Earlier this week, the Echo Park neighborhood council voted in favor of allowing a proposed 7-Eleven store Glendale Boulevard and Berkeley Avenue to sell beer and wine. Allowing a nearly around-the-clock outlet for alcohol sales had drawn opposition from neighbors concerned that the store located in a mini mall would generate more traffic on narrow Berkeley Avenue and attract more homeless as well. In fact, the neighborhood council’s planning committee considered the proposal at six meetings before punting the matter without a recommendation to the Governing Board of the Greater Echo Park Elysian Neighborhood Council. On Tuesday night, the governing board supported the 7-Eleven beer and wine permit application but also imposed certain conditions, including limiting beer and wine sales to between 10 a.m. and and midnight, said council president Jose Sigala. Single beer can sales are also prohibited and the store also agreed to a plastic shopping bag ban.
Despite the conditions, Cindy Larimore, who lives near the proposed 7-Eleven, remains opposed to the alcohol permit and has gathered a petition with 105 signatures to back her up. But she concedes that she faces an uphill battle.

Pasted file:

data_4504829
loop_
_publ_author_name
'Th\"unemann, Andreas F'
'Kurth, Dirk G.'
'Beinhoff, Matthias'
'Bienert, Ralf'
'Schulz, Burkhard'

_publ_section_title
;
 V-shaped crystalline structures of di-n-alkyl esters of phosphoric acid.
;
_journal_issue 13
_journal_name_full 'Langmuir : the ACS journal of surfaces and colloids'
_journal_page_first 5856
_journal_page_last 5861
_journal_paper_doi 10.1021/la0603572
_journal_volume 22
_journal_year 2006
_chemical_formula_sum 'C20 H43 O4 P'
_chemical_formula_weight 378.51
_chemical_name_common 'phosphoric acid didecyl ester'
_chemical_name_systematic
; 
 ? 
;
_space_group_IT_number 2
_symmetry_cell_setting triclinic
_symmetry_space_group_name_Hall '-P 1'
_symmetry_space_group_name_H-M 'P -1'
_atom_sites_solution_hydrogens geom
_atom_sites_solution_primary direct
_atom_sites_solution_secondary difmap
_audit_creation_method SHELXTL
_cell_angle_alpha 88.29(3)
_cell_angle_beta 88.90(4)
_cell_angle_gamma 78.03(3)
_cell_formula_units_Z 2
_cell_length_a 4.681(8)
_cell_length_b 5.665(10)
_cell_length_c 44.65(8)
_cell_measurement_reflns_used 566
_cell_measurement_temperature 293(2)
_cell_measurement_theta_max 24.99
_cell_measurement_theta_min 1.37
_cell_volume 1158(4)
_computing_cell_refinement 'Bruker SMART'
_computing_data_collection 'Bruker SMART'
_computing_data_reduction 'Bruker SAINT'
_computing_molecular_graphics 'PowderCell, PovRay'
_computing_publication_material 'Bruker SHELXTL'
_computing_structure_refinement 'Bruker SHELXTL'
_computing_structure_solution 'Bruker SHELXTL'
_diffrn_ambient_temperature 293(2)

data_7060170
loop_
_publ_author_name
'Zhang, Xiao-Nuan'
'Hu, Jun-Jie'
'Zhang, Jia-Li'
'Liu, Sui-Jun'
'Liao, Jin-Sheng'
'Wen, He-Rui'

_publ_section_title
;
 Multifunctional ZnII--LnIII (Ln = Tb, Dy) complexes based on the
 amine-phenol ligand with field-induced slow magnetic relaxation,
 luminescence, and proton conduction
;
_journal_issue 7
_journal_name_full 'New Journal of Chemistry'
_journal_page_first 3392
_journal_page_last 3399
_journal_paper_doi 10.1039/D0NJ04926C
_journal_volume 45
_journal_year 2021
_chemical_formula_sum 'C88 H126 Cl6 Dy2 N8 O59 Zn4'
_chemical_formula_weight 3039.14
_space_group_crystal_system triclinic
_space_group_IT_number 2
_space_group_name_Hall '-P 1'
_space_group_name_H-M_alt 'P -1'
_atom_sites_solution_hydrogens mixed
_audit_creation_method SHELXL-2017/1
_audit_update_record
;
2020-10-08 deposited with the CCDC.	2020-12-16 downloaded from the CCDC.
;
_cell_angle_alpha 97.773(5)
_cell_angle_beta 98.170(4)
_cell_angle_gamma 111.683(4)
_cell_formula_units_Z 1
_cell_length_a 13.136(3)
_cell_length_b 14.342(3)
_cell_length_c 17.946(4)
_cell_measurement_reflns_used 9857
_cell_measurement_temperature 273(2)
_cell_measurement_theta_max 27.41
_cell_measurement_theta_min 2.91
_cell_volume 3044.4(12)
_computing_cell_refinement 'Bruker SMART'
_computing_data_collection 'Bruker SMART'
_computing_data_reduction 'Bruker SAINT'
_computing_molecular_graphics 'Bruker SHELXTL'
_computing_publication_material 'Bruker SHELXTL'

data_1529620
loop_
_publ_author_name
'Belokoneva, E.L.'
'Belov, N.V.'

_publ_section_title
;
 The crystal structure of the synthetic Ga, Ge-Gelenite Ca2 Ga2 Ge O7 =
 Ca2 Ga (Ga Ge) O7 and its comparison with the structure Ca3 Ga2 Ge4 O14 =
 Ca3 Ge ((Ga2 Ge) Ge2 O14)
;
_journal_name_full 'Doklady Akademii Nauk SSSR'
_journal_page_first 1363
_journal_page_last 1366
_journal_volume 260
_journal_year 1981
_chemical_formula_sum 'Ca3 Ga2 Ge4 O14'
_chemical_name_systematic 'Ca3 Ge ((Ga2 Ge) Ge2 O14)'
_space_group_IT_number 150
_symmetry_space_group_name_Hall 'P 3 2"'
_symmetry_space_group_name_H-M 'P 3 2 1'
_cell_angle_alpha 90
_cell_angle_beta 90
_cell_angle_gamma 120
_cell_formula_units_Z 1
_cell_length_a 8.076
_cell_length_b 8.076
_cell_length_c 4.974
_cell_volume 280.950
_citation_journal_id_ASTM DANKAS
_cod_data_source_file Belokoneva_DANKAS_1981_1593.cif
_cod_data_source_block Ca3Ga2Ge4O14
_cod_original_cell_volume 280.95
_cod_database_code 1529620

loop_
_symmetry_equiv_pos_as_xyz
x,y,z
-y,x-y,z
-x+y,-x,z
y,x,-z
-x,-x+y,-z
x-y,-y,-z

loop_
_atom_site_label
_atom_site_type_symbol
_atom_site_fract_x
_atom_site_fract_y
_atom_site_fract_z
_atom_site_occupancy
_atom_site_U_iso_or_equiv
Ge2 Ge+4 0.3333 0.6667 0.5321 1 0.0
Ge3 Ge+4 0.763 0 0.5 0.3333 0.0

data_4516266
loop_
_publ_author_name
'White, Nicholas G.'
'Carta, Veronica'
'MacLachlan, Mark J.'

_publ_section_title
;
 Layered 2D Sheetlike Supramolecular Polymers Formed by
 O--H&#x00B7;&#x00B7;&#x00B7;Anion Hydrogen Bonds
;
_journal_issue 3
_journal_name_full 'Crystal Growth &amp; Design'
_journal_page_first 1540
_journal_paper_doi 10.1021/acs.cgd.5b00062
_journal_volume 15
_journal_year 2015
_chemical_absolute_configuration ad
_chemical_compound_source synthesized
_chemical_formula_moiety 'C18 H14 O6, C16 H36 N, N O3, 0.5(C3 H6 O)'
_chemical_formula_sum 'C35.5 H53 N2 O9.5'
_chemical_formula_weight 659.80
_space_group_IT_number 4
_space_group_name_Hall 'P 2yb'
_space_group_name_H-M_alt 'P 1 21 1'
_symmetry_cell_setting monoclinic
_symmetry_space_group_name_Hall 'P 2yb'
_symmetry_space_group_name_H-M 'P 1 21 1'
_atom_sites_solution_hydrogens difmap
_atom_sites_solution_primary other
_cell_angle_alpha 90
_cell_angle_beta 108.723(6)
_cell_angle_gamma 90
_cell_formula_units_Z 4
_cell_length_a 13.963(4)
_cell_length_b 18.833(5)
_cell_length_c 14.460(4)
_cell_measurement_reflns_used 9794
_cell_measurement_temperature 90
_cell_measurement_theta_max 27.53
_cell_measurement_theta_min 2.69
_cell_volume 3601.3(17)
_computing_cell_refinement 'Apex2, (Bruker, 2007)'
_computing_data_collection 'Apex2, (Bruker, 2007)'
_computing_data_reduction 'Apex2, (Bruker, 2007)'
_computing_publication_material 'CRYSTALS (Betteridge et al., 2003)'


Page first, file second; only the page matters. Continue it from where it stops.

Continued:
In a letter to the neighborhood council, Larimore said:
You may be able to mitigate the issues at hand, but you will never negate them completely, and you have to ask yourself why you’d be willing to do that to a community that is already not in the best shape? And what happens once they move in an renege on their promises as so many other businesses have? Have you ever seen a 7-11 close down or move? Because I surely haven’t, so if you approve this you are permanently and irreparably damaging this community.
There are so many small businesses popping up that will not bring in a bad element to our community. This area is finally becoming a little nicer and a little safer and a little better, and all the people in the area will benefit from that. Why would you allow us to weave a beautiful tapestry only to throw a giant ink stain in the middle of it?
Larimore said she is sending a copy of the petition to Councilman Eric Garcetti in hopes that he will oppose the liquor license. However, Larimore notes that Garcetti has remained neutral on the matter. Earlier this month, Garcetti came out in against granting a beer and wine permit to Fix Coffee in Elysian Heights.
On Thursday, Council District 13 spokeswoman Julie Wong said the office remains neutral on the beer and wine application.
The neighborhood council is an advisory body, so it’s decisions are not binding. 7-Eleven’s request to sell beer and wine must still be reviewed and approved by city and stage agencies.